Oct. 11, 2021
Little Ram Pantries will provide emergency food assistance to VCU students
Five pantries are being placed on the Monroe Park Campus. Organizers hope they will “encourage the idea that food is a human right.”
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To help address food insecurity among students, Virginia Commonwealth University is installing five Little Ram Pantries on the Monroe Park Campus that will be stocked with free toiletries and non-perishable food items.
As part of a pilot program, the first pantries will be placed inside James L. Branch Cabell Library, the Academic Learning Commons, the Cary Street Gym, Broad & Belvidere Student Apartments, and at the Ram Pantry inside the University Student Commons. Additional pantries will be installed at other campus locations later in the school year.
“[We] hope that the presence of Little Ram Pantries around campus will help normalize emergency food assistance on campus and encourage the idea that food is a human right,” said John C. Jones, Ph.D., an assistant professor in the Center for Environmental Studies. “We hope that eventually that idea of someone using any Ram Pantry resource will fade into the background of everyday life at VCU.”
Jones was inspired to launch the project after stumbling upon a public, outdoor food pantry at a Montessori school in Richmond’s Church Hill. The concept is similar to the Little Free Library book exchanges often found in neighborhoods.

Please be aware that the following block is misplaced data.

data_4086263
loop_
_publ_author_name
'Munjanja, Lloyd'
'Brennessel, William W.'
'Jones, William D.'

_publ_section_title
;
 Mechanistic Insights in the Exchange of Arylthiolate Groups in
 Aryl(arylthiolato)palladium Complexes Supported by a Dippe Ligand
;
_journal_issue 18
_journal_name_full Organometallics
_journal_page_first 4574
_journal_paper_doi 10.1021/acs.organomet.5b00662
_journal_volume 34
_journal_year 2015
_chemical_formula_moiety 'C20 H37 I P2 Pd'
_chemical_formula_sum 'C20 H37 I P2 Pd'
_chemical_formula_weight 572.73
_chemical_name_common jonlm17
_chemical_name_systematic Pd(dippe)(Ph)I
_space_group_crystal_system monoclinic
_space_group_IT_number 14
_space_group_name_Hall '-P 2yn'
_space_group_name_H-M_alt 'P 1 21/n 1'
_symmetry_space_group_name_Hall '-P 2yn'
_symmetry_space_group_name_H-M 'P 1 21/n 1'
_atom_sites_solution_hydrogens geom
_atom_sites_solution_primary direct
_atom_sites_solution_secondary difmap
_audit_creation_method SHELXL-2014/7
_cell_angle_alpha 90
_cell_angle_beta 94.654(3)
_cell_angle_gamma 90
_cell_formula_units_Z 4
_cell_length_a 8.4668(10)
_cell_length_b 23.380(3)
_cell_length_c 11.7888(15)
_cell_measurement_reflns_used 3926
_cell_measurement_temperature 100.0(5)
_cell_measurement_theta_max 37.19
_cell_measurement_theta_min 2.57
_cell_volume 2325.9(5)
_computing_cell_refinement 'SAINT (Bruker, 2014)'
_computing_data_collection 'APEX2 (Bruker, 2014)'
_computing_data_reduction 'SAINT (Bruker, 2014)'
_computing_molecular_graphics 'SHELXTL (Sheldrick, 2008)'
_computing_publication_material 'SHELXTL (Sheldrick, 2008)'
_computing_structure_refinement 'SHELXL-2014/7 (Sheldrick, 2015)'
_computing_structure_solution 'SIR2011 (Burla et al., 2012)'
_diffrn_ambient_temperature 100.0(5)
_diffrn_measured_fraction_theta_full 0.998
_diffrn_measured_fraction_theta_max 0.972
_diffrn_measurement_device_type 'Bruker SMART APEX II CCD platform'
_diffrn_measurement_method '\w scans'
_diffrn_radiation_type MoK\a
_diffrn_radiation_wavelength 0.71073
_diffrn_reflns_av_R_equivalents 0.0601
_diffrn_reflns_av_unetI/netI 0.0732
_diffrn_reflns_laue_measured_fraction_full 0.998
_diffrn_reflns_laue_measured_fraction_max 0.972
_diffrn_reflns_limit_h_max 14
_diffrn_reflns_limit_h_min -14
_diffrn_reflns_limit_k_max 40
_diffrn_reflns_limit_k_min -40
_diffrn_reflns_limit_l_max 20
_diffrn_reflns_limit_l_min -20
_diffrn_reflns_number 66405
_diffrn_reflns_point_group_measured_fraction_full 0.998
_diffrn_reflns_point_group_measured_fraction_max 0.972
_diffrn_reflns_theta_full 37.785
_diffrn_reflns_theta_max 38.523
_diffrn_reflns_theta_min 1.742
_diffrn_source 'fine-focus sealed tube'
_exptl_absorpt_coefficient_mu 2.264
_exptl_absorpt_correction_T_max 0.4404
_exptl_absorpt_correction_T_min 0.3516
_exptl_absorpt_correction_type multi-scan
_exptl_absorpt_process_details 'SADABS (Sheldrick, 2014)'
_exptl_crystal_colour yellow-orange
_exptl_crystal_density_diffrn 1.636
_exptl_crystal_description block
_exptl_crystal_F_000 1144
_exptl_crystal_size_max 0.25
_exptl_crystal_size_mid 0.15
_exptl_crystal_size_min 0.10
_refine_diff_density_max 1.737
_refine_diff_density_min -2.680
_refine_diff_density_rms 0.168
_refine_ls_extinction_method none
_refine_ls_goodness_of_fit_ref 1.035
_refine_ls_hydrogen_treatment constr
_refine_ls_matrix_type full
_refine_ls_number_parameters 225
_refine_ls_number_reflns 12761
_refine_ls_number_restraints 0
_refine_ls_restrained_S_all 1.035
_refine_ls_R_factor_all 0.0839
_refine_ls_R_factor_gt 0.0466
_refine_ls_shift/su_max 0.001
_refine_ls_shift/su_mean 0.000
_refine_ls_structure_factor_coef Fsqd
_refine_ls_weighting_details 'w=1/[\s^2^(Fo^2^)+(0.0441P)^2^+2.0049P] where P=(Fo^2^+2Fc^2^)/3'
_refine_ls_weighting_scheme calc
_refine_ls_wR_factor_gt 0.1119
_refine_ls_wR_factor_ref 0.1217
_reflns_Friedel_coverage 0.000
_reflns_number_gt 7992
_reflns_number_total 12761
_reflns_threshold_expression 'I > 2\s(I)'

“I decided to try to bring some version of these boxes to campus to try to fight food insecurity,” he said. “Student food insecurity is a much larger problem on the VCU campus than most people realize. This project seeks to help mitigate that problem.”
Jones was awarded a VCU community-engaged research Health Equity Grant to launch the project, in partnership with the Office of Community-Engaged Research, the Office of Service-Learning, VCU Life Sciences, the Ram Pantry and the Division of Student Affairs. The project is part of the Sustainable Food Access core, one of eight transdisciplinary cores within VCU’s Institute for Inclusion, Inquiry, and Innovation, or iCubed.
“[We] hope that the presence of Little Ram Pantries around campus will help normalize emergency food assistance on campus and encourage the idea that food is a human right.”John Jones, Ph.D.
The Little Ram Pantries are an extension of the Ram Pantry, which has provided food and other items to VCU students in need since 2014. By adding ways to receive emergency food assistance, the project aims to reach more students.
“Our hope is that students will start utilizing the little pantries, which in turn will allow them to feel comfortable visiting the full pantry located in the University Student Commons, Room 121,” said Lisa Mathews-Ailsworth, assistant director for student support in the Dean of Students Office who oversees the Ram Pantry. “The Ram Pantry has a robust stock, including toiletries, nonperishable food items, fresh bread and produce. It is open Monday through Thursday, 11-7 p.m., to all VCU students on a walk-in basis.”
Students in Jones’ service-learning course last spring and this fall assisted in the development of the project, and their work has been invaluable, Jones said.
Youngmi Kim, Ph.D., an associate professor in the VCU School of Social Work who studies food insecurity from an economic perspective, recently conducted three studies on food insecurity among VCU students. Funded by an internal School of Social Work grant, the forthcoming studies found that approximately 35% of VCU students experience food insecurity.